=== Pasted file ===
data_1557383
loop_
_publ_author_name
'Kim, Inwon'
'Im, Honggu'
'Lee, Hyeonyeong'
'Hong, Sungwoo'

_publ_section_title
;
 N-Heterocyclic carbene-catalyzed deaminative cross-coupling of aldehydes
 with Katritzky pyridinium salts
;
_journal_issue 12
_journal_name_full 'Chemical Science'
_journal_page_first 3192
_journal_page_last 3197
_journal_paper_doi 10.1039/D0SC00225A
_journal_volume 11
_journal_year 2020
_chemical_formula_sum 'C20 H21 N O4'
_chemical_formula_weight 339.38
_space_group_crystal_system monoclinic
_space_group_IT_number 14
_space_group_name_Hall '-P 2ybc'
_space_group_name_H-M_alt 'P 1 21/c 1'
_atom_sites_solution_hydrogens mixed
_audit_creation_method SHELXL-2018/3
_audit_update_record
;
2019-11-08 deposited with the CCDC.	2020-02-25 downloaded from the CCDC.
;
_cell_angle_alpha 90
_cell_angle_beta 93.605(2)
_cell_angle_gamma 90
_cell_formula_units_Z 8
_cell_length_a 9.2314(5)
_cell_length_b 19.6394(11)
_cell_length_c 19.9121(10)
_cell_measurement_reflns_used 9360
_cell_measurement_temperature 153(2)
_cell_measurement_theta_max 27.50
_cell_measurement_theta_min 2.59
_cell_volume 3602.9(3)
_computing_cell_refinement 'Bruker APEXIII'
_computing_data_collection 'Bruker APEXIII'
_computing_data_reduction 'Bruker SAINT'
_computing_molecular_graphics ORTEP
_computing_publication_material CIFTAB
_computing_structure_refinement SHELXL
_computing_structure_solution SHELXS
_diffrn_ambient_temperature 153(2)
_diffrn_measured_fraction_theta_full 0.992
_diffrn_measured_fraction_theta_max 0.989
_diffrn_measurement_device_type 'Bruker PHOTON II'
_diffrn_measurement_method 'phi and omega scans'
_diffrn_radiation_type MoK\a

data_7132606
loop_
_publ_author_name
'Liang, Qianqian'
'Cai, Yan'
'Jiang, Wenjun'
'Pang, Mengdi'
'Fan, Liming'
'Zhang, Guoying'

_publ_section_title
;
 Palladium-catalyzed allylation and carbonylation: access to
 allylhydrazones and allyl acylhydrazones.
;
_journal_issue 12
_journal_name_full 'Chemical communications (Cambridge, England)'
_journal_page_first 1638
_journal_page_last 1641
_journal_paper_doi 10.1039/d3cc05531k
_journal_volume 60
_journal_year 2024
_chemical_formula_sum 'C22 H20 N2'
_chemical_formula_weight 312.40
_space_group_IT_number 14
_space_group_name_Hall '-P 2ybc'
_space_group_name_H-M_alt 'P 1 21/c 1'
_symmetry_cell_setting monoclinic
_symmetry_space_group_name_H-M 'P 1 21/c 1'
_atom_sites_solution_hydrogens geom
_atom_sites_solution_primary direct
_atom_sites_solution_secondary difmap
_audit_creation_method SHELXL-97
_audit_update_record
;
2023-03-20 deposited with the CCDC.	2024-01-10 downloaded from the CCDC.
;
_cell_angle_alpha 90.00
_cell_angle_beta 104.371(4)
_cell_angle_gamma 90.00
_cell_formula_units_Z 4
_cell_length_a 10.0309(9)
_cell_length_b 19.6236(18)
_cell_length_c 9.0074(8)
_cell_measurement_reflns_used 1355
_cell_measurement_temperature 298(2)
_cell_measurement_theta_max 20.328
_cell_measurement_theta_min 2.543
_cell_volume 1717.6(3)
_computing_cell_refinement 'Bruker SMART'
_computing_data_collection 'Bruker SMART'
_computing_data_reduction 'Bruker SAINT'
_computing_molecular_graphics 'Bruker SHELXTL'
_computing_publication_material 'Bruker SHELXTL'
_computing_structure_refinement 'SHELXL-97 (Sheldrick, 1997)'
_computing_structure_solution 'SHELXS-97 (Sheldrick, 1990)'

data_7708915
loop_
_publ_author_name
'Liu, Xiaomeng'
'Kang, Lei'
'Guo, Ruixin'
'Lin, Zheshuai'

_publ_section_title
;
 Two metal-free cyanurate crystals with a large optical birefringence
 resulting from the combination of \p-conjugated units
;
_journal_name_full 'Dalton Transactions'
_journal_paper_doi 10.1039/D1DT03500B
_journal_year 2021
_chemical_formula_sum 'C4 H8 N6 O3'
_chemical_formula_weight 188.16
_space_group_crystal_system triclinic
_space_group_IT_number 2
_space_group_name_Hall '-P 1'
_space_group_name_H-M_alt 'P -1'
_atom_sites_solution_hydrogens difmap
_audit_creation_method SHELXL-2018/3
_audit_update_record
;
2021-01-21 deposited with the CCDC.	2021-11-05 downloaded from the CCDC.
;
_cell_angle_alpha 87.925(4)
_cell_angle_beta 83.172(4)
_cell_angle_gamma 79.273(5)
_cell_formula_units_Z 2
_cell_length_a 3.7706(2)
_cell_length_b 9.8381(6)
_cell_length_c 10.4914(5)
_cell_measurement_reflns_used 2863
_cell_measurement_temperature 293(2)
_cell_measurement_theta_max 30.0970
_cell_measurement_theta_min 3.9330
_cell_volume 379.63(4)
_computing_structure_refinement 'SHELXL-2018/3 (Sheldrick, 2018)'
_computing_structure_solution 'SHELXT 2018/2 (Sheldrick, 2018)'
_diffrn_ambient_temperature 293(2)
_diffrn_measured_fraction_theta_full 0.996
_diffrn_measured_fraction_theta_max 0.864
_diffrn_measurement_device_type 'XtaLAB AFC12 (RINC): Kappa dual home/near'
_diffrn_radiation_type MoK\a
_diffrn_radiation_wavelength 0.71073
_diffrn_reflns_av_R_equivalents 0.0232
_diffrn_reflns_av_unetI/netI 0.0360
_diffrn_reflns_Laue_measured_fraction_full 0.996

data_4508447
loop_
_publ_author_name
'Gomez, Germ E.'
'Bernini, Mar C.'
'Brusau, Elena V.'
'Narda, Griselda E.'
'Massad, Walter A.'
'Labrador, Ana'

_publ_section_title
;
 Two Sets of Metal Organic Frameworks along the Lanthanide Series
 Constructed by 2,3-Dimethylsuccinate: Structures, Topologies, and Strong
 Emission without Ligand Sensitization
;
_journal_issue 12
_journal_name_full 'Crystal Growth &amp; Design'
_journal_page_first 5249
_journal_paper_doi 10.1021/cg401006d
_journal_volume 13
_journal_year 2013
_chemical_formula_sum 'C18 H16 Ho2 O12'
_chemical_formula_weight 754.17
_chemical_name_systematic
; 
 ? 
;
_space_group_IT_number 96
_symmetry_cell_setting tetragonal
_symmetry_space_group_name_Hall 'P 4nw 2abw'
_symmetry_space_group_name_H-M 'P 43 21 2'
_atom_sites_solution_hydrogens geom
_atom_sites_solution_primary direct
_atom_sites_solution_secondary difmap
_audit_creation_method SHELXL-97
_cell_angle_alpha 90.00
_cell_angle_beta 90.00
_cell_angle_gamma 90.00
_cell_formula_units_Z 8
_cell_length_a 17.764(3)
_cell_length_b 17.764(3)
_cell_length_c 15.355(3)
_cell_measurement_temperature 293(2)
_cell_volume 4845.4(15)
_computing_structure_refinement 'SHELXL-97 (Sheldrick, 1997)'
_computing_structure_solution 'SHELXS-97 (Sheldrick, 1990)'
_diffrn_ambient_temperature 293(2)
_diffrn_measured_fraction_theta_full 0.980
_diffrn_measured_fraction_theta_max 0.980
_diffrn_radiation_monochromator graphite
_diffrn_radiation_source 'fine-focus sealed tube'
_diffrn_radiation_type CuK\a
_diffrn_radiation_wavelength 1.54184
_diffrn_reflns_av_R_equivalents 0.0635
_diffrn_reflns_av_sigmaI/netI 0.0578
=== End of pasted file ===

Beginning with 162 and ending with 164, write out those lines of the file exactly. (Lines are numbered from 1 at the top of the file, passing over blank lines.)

data_4508447
loop_
_publ_author_name